Tuesday, June 30, 2009

9 Benefits of Asking Questions instead of Giving Answers by Jane Bluestein, Ph.D.

The following article is from the website of Dr. Jane Bluestein. It discusses the benefits of asking questions of children instead of giving answers. If you click on the article title above, it will take you to Dr. Bluestein's website. Please enjoy.

9 Benefits of Asking Questions instead of Giving Answers
  • Questions help children explore dimensions of a problem.
  • Questions help children explore their available options.
  • Questions help children identify their goals and intentions.
  • Questions draw solutions from the child.
  • Questions communicate your trust in the child's ability to solve a problem.
  • Questions place the responsibility for finding a solution on the child.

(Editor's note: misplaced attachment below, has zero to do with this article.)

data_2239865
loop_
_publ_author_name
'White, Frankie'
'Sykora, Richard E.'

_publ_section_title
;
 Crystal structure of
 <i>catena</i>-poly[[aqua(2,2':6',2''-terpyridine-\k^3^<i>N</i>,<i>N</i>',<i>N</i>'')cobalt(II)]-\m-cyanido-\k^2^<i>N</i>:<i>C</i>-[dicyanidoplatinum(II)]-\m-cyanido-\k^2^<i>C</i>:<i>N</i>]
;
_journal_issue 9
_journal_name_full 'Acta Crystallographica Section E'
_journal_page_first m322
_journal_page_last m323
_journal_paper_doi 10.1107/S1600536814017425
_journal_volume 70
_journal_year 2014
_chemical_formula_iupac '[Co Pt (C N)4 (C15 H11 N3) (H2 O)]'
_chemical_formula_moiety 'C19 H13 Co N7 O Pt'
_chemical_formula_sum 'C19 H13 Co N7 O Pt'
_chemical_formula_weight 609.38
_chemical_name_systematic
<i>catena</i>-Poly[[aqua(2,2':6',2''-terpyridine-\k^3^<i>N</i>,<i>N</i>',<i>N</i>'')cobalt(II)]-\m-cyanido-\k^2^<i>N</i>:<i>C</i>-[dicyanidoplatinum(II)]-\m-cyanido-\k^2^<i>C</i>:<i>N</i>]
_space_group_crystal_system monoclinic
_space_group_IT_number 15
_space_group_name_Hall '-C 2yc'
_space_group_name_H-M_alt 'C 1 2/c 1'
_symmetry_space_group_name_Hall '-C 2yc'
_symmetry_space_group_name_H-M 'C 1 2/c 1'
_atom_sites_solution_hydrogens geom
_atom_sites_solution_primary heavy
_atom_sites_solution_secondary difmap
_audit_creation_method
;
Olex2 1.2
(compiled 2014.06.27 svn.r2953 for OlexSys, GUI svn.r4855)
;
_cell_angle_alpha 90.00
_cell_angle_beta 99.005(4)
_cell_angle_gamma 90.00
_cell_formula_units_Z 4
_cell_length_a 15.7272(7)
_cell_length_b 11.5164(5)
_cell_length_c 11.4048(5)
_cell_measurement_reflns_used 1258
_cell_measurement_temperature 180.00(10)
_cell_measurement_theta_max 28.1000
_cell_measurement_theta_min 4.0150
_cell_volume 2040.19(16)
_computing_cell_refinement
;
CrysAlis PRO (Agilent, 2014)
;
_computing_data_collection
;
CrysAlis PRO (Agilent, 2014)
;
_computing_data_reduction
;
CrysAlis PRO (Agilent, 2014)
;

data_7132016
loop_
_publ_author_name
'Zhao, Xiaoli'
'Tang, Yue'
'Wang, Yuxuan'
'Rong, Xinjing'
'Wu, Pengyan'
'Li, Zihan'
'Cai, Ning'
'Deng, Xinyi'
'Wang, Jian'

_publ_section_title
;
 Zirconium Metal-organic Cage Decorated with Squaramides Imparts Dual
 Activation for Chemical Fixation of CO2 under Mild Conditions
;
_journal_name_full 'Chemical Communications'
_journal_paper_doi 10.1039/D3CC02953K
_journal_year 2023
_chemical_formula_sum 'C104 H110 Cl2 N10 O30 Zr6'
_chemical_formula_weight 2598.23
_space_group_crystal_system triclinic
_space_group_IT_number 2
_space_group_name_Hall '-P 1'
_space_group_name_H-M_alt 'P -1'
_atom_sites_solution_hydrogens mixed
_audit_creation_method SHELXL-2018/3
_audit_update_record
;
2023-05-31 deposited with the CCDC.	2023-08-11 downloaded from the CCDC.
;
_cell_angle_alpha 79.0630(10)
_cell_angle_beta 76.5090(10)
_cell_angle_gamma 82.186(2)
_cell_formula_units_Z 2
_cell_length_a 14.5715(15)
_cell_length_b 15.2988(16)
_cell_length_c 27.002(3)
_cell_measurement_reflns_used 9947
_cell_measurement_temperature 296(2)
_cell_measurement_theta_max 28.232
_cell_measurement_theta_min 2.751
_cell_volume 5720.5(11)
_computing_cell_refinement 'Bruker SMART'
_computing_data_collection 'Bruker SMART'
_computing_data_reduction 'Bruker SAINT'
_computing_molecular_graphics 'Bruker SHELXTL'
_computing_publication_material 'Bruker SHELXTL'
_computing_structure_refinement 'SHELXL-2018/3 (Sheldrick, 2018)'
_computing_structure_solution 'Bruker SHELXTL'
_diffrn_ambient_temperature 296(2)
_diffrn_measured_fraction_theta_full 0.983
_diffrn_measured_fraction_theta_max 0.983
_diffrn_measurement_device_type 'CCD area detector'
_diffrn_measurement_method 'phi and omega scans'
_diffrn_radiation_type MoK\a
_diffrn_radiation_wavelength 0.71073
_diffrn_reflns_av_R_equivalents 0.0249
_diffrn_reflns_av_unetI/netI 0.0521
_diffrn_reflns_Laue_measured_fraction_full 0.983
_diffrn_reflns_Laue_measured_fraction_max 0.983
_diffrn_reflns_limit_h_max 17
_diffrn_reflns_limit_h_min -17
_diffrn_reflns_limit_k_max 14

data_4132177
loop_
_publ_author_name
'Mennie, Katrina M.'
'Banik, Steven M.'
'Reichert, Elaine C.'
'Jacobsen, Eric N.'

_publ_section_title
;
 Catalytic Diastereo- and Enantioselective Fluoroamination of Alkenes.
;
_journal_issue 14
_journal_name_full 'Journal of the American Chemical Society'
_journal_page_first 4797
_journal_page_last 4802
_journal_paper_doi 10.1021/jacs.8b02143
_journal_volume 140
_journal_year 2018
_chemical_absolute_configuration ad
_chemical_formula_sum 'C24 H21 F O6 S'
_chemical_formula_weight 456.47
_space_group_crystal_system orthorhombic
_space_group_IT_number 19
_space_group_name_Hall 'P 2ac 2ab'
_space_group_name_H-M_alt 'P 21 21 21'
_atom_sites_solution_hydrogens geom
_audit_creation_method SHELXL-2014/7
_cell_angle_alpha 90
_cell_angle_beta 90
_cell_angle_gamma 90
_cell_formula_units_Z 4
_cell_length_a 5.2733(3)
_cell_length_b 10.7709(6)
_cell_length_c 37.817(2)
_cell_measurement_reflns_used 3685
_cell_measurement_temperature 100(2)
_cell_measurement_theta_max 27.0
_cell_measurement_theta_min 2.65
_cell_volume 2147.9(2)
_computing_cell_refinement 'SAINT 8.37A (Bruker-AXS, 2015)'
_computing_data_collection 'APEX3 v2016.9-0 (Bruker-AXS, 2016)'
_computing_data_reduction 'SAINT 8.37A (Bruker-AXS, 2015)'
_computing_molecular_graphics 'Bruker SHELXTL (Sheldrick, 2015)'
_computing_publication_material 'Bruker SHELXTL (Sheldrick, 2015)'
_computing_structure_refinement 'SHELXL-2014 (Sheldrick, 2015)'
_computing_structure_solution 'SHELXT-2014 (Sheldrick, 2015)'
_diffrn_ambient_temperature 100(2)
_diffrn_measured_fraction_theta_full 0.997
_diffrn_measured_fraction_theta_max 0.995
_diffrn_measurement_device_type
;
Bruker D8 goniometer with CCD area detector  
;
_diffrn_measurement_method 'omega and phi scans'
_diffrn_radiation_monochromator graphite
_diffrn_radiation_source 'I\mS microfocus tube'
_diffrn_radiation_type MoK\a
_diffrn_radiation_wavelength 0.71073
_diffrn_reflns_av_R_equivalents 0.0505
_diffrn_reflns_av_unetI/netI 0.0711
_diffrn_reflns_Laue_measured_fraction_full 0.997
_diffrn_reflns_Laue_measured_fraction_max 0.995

• Questions allow you to help the child anticipate probable outcomes of various choices, helping her evaluate the choices she has.
  • Questions build confidence and independence in problem solving.
  • The process of asking instead of telling puts you in the role of facilitator or guide, rather than rescuer. It helps build skills and confidence kids can rely on when an adult isn't around to tell them what to do.
Imagine the learning your child can experience when you ask questions like, "How would you like your friend to treat you?" "What have you already tried?" "What else can you do?" "What might happen if you do that?" "How will you feel if that happens?" or when you simply say, "Well, just ignore her," or "Go play with somebody else." Even though a solution might be quite evident to you, there is great value in your child exploring the problem and possible solutions with you as her guide!

Excerpt from The Parent's Little Book of Lists: Do's and Don't of Effective Parenting, by Jane Bluestein, Ph.D., copyright 1997, Health Communications, Inc., Deerfield Beach, FL.

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